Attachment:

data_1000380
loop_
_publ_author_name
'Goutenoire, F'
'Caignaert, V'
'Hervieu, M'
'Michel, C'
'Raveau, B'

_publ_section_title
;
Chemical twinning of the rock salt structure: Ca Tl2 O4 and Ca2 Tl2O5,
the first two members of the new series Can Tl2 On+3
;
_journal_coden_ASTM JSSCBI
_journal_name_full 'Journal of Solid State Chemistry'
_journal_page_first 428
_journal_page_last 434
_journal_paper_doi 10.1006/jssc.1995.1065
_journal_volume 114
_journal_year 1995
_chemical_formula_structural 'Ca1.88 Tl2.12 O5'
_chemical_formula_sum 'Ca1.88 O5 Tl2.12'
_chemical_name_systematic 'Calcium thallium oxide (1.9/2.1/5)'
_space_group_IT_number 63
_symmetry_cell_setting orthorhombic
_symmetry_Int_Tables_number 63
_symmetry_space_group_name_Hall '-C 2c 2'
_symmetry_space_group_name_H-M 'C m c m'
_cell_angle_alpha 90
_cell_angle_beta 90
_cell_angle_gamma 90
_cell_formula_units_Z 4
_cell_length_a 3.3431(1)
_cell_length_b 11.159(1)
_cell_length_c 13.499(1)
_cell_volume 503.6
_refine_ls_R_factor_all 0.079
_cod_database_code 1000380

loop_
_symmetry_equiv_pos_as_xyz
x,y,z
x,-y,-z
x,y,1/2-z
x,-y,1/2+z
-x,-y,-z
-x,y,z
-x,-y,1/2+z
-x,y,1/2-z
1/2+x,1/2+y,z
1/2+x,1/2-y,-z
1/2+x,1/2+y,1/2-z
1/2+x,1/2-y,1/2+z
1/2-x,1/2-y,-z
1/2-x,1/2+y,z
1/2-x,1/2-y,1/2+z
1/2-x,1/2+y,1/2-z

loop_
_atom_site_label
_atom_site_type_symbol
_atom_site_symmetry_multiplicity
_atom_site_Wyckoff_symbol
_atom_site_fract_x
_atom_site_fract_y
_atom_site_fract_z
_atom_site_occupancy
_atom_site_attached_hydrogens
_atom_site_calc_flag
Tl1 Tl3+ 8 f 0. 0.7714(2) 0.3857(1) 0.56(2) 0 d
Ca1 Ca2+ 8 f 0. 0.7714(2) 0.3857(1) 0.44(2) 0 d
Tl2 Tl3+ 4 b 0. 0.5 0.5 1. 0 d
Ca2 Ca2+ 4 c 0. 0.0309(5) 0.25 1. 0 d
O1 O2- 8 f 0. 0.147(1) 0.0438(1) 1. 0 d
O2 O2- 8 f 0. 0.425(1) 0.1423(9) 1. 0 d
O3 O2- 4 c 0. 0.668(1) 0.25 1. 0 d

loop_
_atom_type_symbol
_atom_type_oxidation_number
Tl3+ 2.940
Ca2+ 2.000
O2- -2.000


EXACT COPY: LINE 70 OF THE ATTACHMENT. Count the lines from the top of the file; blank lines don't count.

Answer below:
Tl2 Tl3+ 4 b 0. 0.5 0.5 1. 0 d